Budgets proposed by the supervisors of Cheektowaga, Tonawanda and West Seneca are all raising their tax levies by small amounts.  Hamburg’s taxes will go down $106,000 or 0.37 percent compared with 2020. 

Amherst, on the other hand, is looking to raise the property tax levy by 8.54 percent.  During the summer the town board asked the state for permission to borrow up to $8 million on a long-term basis to close their 2020 budget deficit.  Orchard Park is looking at a proposed 9.89 percent increase in their levy.  Town governments in Erie County do have the benefit of receiving the total amounts of their property tax levies, with any delinquent tax payments left for the county to collect.

And then there is the City of Buffalo, which is now nearly a third of the way through its 2020-2021 fiscal year.  All quiet there.  No announced efforts to cut city spending or otherwise deal with a budget that has a $76 million hole in it from planning on $65 million in federal pandemic relief and $11 million that is expected but has not been received from the Buffalo Casino.  Crossing your fingers does not usually work when it comes to municipal budgeting.

A Biden victory and a Democratic takeover of the United States Senate might in January or February produce some financial assistance for the states, local governments and school districts, but what the magnitude of the assistance would be is anybody’s guess.  In the meantime counties and towns are at least going through the exercise of budgeting for the revenue holes that the pandemic recession has created.  Buffalo is totally dependent on wishful thinking.

Even if federal relief comes in 2021 governments will need to take a look at their out-years too because federal relief might be a one-and-done proposition.  It is a challenging time.  Who is up to it?

Early voting starts on October 24th

Vote early – it’s an easy thing to do.

Early voting in New York State begins on Saturday, October 24 and runs for nine days.  Here are links to locations and times in Niagara and Erie Counties.

https://elections.niagara.ny.us/app/uploads/2020/08/Early-voting-hours-GE-20-Nov-3-2020.pdf

https://elections.erie.gov/Early-Voting

If you are voting by mail, consider the ballot on your kitchen counter a “time is of the essence” matter and get it to your closest mailbox now.

SUNY Erie’s financial issues come to a fork in the road

“When you come to a fork in the road, take it.” Yogi Berra

As regular readers of this blog know, I have over the past several years written many posts detailing the financial problems facing SUNY Erie, aka Erie Community College or ECC. The problems have been long-term and very serious.

SUNY Erie is not unique among colleges in facing money problems. Most institutions are heavily dependent on growing or at least maintaining steady enrollment since in one form or another enrollment determines most of the financial resources of the schools. In New York State and elsewhere enrollment has been declining for several years. The pandemic has made matters worse.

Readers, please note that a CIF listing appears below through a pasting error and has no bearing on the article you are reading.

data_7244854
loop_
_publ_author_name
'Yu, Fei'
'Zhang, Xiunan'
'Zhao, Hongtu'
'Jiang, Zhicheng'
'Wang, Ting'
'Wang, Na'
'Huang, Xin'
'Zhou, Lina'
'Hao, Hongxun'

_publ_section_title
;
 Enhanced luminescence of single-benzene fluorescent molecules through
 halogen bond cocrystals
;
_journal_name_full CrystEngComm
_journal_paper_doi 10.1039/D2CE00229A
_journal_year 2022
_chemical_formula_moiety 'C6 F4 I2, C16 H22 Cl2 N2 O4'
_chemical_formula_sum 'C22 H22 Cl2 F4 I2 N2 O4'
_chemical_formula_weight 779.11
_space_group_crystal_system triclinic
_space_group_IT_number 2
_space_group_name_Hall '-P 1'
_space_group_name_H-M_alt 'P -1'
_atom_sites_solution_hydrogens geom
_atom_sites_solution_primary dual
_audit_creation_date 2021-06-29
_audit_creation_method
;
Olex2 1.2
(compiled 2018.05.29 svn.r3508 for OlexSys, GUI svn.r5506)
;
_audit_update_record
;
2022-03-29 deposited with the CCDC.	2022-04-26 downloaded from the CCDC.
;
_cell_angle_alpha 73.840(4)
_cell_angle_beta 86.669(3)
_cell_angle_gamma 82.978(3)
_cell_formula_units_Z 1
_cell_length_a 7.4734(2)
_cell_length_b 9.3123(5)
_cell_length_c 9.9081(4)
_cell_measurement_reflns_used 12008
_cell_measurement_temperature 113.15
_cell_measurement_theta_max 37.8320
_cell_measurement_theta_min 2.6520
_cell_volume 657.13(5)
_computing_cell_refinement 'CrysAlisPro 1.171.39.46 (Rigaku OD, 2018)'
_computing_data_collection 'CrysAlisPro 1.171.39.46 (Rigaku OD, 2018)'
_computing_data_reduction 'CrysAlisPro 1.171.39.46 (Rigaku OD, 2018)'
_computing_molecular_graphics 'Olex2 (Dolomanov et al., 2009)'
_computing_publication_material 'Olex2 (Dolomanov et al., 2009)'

Being in like company, however, is small comfort to any college. They must all work their way through their individual issues if they are going to survive and prosper.

ECC’s problems were made worse by management problems. Some poor decisions about how to use the school’s resources and how information was shared among the college’s constituencies had consequences. The former president has moved on and others in his leadership team are also gone, some voluntarily, others involuntarily. The challenges to the school remain.

In July former finance vice president and interim president Bill Reuter returned for a second stint as interim president. The roots of the college’s problems are financial, and Reuter is very well suited to help navigate those issues.

The Erie County Fiscal Stability Authority, (ECFSA or the control board), met virtually last week with Reuter and ECC Board Chair Danise Wilson to review the status of the school one month into the new academic year. ECFSA members said they were glad to have him back in the school’s administration.

Pandemic issues resulting in adjustments in on-campus work schedules greeted Reuter when he began work on July 1. A re-opening plan, approved by SUNY, was received that day.

Probably more importantly, the previous administration had made some major errors in preparing the school’s next budget, particularly in the calculation of state aid, which dramatically slashed the school’s 2020-2021 budget. Reuter went to work immediately to re-set the budget with more realistic assumptions about revenues and spending which the Board subsequently approved.

The college’s enrollment numbers for the fall of 2020 tell a scary tale. The full-time equivalent enrollment is down nearly 19 percent compared to the fall of 2019. The school made changes in their 2020-2021 budget which lowered enrollment expectations somewhat, but even with those adjustments the school is about four percent below the targeted enrollment, which has a direct impact on the bottom line. Those numbers might improve a bit when final enrollment activities are processed.